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Is workplace concentration being held hostage by collaboration?

Is workplace concentration being held hostage by collaboration?

We check our smartphones, on average, every 12 minutes during waking hours, with 71% of us never turning our phone off and 40% checking it within five minutes of waking[1].

As a generation, we are chronically distracted – and it’s seeping into our working lives.

Even if your office insists on phones in bags or lockers, technology insists on diverting our focus. Computers, plasma screens, telephones – the commotion is endless.

The digital age isn’t the only part of modern life that vies for our attention, however. The latest workplace environment trends – ironically, often spurred by tearing us away from our screens and into a more social atmosphere – can throw our brains into disarray.

Many businesses have moved to open office strategies in the hope of increasing engagement, collaboration and wellbeing.

However, it doesn’t suit everybody.

Some workers – even if otherwise friendly with their colleagues – work better alone. Introverts may lose their voice in the hustle and bustle, while employees with stressful roles may find that their tension becomes contagious.

Even if they exist in the same department, you simply can’t treat all employees in the same way and, ultimately, workplaces that put disproportionate emphasis on collaboration are likely to experience a negative effect on individual employee focus.

However, it’s not all bad news for collaborative workspaces.

Collaborative and open-plan offices have many distinct benefits; it’s all about balance.

After all, they offer a great potential for businesses to scale and adapt their setup, as well as making it easy to network and ease tension between departments.

Similarly, collaborative workspaces actively promote teamwork and a communal atmosphere, which can greatly improve perceptions of the company’s ethos – for both existing and prospective employees.

There’s just one problem – amongst all the teamwork, inclusion and general chatter, what happens to your workforce’s ability to concentrate?

Where collaboration is considered key, focus is often woefully neglected.

It’s not a war against fun or refusing to be forward-thinking; just the simple fact that without the ability to concentrate, staff may struggle to get the nitty-gritty of their work done. After all, not every task can be entrenched in teamwork.

You don’t need to make a U-turn on collaboration – far from it – but you should add other working styles into the mix, considering the demands and sensitivities of differing personalities, roles and workloads.

A successful business environment is reliant on equal support of four working modes: collaboration, focus, learning and socialisation. It isn’t easy to focus in the break-out room, but you also can’t socialise in a private office; there needs to be a conscious attempt to bring each element into the environment.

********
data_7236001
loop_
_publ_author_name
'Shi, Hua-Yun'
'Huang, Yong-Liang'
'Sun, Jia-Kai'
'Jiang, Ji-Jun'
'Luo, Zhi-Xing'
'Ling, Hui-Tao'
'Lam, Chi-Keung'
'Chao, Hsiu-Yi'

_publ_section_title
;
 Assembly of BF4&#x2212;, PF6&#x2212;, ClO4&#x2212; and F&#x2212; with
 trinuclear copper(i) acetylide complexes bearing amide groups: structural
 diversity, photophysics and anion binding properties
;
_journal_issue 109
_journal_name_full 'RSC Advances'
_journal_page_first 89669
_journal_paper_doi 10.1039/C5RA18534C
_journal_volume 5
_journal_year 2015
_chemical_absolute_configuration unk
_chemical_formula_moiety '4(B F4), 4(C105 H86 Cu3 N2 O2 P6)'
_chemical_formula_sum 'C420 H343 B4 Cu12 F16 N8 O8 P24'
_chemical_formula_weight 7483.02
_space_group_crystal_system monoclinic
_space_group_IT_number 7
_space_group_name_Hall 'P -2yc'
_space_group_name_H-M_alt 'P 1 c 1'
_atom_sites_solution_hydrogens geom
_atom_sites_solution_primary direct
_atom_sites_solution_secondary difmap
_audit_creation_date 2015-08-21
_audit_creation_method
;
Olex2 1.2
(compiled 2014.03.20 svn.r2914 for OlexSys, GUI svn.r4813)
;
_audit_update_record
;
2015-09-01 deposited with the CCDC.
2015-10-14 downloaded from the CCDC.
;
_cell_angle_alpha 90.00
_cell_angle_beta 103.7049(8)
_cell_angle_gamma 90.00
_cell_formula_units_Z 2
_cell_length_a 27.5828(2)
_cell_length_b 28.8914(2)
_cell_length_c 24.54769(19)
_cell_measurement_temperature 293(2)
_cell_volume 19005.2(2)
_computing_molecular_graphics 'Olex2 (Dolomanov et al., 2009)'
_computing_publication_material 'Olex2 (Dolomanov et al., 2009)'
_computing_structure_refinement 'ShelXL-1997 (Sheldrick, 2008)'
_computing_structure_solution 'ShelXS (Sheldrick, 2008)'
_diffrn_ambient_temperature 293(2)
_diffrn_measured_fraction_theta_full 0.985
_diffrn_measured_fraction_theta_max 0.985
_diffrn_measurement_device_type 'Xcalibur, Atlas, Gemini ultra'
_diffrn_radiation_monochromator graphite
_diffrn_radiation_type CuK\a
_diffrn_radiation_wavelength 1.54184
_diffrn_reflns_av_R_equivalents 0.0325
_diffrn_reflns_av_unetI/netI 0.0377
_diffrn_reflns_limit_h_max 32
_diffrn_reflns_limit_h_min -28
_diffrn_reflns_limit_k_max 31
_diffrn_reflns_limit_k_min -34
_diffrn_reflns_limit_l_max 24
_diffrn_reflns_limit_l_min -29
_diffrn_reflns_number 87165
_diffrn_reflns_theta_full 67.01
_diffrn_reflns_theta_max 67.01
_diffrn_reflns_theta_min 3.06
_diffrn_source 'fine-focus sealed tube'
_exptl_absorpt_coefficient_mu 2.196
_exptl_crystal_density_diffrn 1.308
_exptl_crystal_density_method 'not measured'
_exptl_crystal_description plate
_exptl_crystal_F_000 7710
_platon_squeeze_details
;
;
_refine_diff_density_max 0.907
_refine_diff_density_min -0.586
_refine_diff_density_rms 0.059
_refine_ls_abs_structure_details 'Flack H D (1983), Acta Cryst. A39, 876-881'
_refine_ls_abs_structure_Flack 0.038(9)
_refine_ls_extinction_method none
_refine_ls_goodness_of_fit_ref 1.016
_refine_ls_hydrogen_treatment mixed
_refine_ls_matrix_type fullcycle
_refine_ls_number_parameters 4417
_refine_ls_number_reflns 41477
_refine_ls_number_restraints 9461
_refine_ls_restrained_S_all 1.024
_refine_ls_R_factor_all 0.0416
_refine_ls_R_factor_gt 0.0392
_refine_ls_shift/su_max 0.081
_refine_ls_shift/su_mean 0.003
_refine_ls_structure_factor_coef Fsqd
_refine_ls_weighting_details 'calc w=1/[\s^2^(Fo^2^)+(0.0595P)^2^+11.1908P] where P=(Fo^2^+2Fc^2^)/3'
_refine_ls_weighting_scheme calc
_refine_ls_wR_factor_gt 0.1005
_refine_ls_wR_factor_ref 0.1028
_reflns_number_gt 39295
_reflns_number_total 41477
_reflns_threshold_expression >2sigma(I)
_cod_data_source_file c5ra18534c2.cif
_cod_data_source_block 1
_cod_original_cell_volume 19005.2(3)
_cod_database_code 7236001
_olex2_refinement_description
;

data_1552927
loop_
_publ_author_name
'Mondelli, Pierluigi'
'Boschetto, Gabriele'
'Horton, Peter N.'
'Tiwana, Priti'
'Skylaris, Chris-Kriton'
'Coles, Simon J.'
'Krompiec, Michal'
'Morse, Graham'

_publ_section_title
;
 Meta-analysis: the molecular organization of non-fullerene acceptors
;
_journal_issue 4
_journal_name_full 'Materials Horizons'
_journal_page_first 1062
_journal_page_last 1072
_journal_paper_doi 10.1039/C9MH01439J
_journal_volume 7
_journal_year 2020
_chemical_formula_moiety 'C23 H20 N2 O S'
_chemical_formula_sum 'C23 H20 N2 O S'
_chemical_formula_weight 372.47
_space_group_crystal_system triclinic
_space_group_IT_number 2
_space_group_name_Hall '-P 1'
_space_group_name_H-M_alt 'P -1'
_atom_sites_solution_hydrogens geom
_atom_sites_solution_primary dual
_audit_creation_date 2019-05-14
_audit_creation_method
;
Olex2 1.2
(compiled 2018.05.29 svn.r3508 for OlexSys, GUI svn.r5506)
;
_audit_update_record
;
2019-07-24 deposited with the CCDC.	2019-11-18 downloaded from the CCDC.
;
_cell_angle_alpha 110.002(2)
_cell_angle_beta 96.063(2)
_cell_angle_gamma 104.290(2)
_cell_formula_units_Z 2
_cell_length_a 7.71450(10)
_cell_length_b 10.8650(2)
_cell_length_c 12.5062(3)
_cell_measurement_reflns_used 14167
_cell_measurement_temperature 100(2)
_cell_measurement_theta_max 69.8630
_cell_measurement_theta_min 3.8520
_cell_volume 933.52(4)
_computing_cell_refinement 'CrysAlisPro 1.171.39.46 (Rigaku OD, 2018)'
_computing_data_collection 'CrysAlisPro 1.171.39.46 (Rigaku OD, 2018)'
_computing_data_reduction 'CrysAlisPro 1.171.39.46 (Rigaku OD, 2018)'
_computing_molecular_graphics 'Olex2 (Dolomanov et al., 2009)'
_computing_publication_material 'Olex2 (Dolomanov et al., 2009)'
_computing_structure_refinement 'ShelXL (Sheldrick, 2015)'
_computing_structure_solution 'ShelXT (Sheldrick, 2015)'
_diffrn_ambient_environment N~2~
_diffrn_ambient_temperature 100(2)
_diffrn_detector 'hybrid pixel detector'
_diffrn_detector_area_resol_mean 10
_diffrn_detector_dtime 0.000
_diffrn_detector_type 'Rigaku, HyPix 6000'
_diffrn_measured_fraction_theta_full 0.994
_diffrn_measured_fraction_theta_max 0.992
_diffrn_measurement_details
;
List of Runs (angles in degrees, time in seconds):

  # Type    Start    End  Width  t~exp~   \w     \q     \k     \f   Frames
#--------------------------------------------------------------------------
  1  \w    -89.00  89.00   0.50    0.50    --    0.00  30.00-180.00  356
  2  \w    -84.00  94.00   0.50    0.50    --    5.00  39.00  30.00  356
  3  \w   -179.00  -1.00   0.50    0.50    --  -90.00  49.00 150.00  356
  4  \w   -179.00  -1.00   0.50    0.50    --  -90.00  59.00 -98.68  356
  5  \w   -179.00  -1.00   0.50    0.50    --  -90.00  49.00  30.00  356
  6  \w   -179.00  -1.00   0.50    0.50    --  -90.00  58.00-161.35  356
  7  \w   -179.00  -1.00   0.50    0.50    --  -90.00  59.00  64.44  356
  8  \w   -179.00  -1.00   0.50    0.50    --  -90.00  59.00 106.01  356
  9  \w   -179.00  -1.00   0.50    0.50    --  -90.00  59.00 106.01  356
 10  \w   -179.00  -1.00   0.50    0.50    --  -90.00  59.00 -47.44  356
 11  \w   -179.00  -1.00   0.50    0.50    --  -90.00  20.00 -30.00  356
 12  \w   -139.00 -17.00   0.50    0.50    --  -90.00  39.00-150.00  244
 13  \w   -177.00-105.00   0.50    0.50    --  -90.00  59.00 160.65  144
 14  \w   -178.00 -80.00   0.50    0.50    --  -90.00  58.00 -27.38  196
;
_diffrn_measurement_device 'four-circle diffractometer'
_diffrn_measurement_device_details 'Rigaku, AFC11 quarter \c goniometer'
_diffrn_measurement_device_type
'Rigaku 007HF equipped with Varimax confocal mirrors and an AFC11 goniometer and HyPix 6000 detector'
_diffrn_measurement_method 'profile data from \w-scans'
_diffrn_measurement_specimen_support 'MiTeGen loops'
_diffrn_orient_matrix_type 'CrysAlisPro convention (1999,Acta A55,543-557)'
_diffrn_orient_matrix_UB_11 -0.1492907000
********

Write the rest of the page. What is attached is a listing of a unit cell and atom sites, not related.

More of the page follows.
With concentration requiring so much personal effort, even if you’re alone (have you checked Facebook in the last 15 minutes?), the capacity to focus requires significant attention – especially if you’re going to stop it getting swept up in your collaborative efforts.

A workspace that allows for extended periods of uninterrupted focus, as well as the ability to engage in collaborative work, is vital.

If you can create a quiet haven for concentration (such as private booths where anyone can hotdesk), as well as areas where formal and informal collaboration can take place (think open-plan with ample seating), you’ll be well on the way to creating the dynamic environment that our current workforce needs in order to thrive.

With these two modes of working in place, you’ll also make it easy for employees to indulge their craving to learn and develop, in whichever manner suits them – be it private cramming, or a group strategising session.

With these options available, socialisation is also blissfully simple – but not an inescapable distraction when you have a lingering deadline at 5pm (so please come back and offer me those cookies at 5:05, thanks Karen).

Your workspace can provide the antithesis to always-on technology, visual displays, noise and phones – while still enjoying their benefits to your business growth.

With solutions to suit any business type or space, it’s time to seriously consider how you can nurture both concentration and collaboration.

If you have a seed of an idea (or you have no idea where to start), Axis House can help. Get in touch with or team or view our past projects to learn more.

 


[1] https://www.ofcom.org.uk/about-ofcom/latest/features-and-news/decade-of-digital-dependency

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